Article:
Author : Asher Wismer
“It’s spreading, isn’t it.” It was not a question. James looked wan, as always, but now his voice was tinged with a hopelessness that I had never heard before. It almost broke my heart.
“I’m afraid,” I said, “that the cancer has spread to your lymphatic system. Frankly, I’m astonished that you’re still talking.”
“Doesn’t matter, I guess,” he said, and looked out the window. The first battery of tests we’d done had discovered an astonishing amount of cancer running through his body. The cells had metastasized at an alarming rate, decaying from his stomach, where it had started, through his chest cavity and lungs. I hadn’t been kidding. James should have been in a coma at this point. Tests had shown some of his internal organs literally riddled with cancer; some of them were just masses of cancer cells in a vague organ shape.
“So what tests do we do next?”
“There’s nothing left,” I said, and felt terrible. James was a family man, working in construction. His wife had a good job downtown and his kids were in their teens, but the rapid deterioration meant the had only a few months to live.
“After it gets into your lymph system,” I continued, “it’s more or less over. We simply can’t treat it fast enough.”
“I figured as much.” He didn’t look sad, not really. Just resigned, and that was almost as bad.
I laid a hand on his shoulder, trying to be comforting, and he reached up and patted it absently. “Do you want to call your family?”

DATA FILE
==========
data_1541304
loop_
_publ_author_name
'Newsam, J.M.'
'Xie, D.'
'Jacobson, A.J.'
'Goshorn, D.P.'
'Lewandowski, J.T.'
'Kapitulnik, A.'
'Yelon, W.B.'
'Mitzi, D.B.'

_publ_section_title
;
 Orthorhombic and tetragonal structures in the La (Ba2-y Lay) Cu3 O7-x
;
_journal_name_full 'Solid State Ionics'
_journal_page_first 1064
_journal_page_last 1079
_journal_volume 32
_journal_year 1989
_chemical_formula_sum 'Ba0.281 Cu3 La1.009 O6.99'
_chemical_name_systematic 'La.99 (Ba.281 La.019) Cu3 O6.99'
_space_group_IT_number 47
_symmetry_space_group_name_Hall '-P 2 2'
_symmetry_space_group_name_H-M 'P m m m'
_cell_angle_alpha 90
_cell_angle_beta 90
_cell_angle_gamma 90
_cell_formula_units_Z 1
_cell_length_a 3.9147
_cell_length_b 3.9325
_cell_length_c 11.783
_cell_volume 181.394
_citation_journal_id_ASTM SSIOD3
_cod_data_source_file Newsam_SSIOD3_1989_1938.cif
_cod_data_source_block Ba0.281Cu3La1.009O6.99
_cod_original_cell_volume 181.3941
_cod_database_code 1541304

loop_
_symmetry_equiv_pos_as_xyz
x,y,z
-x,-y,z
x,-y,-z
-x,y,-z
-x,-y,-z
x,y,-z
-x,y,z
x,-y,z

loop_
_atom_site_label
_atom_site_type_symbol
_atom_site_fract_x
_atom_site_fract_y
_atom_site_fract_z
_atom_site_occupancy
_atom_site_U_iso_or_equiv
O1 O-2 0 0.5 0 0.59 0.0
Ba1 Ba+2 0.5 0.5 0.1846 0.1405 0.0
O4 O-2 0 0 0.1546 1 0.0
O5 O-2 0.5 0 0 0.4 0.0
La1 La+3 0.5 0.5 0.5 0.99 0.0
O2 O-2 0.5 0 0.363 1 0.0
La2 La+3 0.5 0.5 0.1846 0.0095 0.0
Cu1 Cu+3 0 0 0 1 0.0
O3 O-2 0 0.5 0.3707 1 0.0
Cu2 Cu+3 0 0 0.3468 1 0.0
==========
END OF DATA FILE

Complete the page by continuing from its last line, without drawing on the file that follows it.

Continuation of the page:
“No. They knew going in what was happening. They’ll be fine.”
I didn’t quite know how to take this.
“Aren’t you worried about leaving them behind?”
“You know,” he said, looking up at me, his hand still clasping mine, “I think we all knew this was coming. Who knows, maybe I’ll get to come back sometime and see them again.”
“Perhaps.” I left to see other patients, and the image of James looking forlornly out the window stuck with me all day.
“I’m not cut out for death duty,” I said. “It’s too grim, too depressing.”
“It’s part of your job,” said Alex, the attending doctor for my shift. “You have to be able to handle situations like this.”
“What if I just work pediatrics?”
“You think kids don’t ever die? Anyway, this is mild. You just wait until you have to sit with a dying patient all night, waiting for the last breath to come. You’ll find yourself PRAYING for his death.”
“Anyone ever tell you about your great bedside manner?”
“I watch too much TV. Are we done for the day?”
“I guess,” I said, standing to leave. “I just wish there was a way help him.”
“I’ll agree with you on one thing,” he said. “It’s amazing that your cancer patient is still alive. I looked at the samples they took; it’s spreading faster than I’ve ever seen.”
“He isn’t reporting much pain now. Maybe it’ll be easy.”
“Cancer is a mutation of the cells, changes them irrevocably, and the human body can’t handle that. Theoretically, if you lived long enough, your body would convert over to pure cancer cells. You’d be a cancer vegetable.”
“Maybe the cancer would leave the brain alone.”
“What, and make him immortal? I saw that movie. It sucked. Listen, you should see the staff therapist. Talk it out a little.”
“Yeah, I guess.”
As I left, I idly scratched the palm of my hand, where James had held it.